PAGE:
We're kicking off the month of earth love with a look inside the area's first Passive House. Don't be fooled by the title. It knows how to stand up for itself. It's passive because it doesn't take very much energy to keep the insides a comfortable temperature. It only uses about 10% of the energy needed by a typical home, and it does it all without solar panels. How can that be, you ask? Thick walls, south facing windows, and an almost airtight seal from the roof to the foundation are what make it possible.
The rendering shows that this house is a typical American foursquare and the second picture gives a graphic description of the physics behind a Passive House. Picture three is of the twelve-inch thick walls that show the concrete with foam insulation. The next two pictures are parts of the mechanical system that keep the air fresh and flowing.
The cost for building one of these babies is estimated at about 5-8% more than what a non-passive house would cost. Part of that is for materials and part of that is for the extra labor required for doing things like insulating the foundation and taping up the gaps and joints in the frame. Some of that cost is offset by not having to buy an HVAC system (around $40k) and since the annual utility bills are much lower many consider the cost to be the same as a not-so green home.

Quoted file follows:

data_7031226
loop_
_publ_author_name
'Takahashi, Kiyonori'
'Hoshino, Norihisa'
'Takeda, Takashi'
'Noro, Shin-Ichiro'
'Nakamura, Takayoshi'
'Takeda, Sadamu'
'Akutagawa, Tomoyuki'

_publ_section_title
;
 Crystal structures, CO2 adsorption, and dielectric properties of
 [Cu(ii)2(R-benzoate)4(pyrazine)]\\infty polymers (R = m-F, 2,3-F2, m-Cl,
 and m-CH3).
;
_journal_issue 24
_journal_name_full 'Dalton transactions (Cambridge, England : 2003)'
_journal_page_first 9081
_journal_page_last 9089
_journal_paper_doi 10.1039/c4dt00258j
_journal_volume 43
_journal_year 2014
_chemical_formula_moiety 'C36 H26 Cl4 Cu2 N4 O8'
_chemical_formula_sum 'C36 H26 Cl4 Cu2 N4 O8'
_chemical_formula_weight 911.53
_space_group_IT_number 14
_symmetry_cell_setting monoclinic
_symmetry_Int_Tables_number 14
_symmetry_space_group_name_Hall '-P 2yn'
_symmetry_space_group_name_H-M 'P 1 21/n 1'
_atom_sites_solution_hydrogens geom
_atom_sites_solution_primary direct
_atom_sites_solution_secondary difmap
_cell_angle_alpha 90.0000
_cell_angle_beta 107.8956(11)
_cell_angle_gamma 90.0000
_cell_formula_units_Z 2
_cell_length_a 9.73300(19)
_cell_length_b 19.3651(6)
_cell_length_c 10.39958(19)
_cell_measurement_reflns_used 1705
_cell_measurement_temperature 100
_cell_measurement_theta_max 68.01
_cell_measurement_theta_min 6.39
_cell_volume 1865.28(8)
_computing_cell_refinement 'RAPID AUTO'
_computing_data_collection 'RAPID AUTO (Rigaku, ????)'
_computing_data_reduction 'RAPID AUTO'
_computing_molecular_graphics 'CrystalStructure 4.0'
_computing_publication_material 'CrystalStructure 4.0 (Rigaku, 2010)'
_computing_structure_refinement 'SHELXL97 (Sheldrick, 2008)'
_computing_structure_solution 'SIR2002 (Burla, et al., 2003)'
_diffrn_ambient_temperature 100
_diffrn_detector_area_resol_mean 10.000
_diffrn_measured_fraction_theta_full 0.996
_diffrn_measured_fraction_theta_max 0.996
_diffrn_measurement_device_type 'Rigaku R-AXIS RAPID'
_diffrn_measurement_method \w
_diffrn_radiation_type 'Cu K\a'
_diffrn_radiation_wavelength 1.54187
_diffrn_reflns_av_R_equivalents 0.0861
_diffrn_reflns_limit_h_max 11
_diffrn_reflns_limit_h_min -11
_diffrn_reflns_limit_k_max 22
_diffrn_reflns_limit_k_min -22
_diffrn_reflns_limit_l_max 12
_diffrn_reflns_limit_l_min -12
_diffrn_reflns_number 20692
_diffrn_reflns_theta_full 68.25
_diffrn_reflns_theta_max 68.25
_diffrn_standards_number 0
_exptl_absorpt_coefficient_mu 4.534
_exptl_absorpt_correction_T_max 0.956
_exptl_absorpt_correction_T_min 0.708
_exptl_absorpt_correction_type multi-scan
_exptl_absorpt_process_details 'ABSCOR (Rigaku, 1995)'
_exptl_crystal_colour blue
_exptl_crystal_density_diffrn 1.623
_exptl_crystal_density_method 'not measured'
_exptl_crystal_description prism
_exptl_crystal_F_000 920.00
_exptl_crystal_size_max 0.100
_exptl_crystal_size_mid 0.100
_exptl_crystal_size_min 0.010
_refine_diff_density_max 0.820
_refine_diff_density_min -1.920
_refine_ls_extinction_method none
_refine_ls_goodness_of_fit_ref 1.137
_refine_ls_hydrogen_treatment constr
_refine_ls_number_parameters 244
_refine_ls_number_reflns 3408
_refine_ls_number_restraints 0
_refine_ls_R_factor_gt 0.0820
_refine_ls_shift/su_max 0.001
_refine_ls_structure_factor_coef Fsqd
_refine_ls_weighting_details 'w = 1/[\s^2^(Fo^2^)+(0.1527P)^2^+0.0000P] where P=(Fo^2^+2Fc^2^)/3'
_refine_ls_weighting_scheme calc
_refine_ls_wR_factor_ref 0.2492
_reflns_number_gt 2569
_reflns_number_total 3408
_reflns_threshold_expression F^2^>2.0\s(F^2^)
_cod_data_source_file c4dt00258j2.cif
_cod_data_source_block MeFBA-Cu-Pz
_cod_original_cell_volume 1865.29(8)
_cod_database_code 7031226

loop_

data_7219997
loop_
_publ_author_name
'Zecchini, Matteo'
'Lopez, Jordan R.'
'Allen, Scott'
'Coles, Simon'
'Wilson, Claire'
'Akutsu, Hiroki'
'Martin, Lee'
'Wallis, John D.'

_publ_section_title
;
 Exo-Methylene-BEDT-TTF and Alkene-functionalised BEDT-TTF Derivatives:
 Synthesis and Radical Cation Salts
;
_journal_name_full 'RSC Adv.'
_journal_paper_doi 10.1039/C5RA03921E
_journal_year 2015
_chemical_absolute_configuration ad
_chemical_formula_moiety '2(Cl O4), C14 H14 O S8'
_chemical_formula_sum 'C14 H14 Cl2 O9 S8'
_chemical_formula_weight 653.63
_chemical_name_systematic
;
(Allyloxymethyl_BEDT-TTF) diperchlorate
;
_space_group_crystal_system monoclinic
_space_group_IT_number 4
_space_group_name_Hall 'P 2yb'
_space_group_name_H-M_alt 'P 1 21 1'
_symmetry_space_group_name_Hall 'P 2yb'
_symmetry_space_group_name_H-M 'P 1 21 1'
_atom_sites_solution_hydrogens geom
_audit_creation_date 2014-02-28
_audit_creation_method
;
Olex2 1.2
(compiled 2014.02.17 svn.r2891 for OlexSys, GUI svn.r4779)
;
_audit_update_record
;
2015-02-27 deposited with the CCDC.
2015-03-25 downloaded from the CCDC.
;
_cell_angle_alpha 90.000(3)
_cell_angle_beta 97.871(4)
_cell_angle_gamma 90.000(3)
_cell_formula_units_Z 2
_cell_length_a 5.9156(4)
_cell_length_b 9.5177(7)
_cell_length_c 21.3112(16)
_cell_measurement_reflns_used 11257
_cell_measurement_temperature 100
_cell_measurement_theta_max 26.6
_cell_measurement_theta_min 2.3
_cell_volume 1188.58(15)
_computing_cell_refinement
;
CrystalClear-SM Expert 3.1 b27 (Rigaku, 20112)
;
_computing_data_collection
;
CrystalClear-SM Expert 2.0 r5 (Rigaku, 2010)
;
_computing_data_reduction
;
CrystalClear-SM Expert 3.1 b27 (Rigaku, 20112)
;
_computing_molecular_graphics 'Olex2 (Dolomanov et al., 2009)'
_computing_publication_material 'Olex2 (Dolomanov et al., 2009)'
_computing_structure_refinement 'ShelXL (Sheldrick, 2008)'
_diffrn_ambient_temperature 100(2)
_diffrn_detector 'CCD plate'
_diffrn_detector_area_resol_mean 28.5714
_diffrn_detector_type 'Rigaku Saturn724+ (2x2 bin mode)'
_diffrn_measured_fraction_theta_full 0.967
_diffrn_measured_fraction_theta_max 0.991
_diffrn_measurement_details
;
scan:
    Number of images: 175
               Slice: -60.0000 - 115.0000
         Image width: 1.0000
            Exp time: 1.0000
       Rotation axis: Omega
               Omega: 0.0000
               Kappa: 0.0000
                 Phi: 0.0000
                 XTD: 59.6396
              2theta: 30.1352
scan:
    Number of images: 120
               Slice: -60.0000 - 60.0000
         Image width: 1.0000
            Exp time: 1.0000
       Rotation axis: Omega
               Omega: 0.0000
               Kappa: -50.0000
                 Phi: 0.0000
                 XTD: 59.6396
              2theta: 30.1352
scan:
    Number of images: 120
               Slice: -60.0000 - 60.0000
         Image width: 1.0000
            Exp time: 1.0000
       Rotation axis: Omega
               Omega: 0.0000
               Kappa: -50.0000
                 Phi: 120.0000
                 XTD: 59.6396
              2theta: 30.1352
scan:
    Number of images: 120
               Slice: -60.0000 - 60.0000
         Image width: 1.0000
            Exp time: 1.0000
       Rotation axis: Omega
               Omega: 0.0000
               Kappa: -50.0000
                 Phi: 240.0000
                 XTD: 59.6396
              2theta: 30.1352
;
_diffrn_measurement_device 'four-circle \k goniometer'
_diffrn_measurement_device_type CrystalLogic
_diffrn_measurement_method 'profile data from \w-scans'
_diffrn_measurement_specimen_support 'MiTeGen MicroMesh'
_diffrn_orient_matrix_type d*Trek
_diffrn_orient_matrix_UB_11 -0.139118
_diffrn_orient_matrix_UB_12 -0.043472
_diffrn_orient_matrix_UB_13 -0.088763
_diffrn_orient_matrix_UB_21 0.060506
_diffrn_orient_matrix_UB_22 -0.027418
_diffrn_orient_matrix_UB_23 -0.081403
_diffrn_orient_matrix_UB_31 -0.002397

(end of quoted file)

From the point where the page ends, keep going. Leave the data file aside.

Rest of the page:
This Passive House is designed by the architect David Peabody and built by O'Neill Construction and will be one of the first thirty in the US. There are about twenty thousand Passive Houses already in Europe, but they are ahead of the curve partly because they don't have to combat the heat and humidity that most of the US gets at some point during the year. Ventilation is important in a town that sees 90% humidity for weeks at a time, so the air filtration system is top notch.
A second post later in the week will be for the science nerds and floorplan lovers. Peabody and Co will tell us why a thermal imaging camera is a Passive House's best friend and how O'Neill and his team stayed on top of quality control when dealing with dozens of sub-contractors.
Photos From Peabody Construction/Curbed DC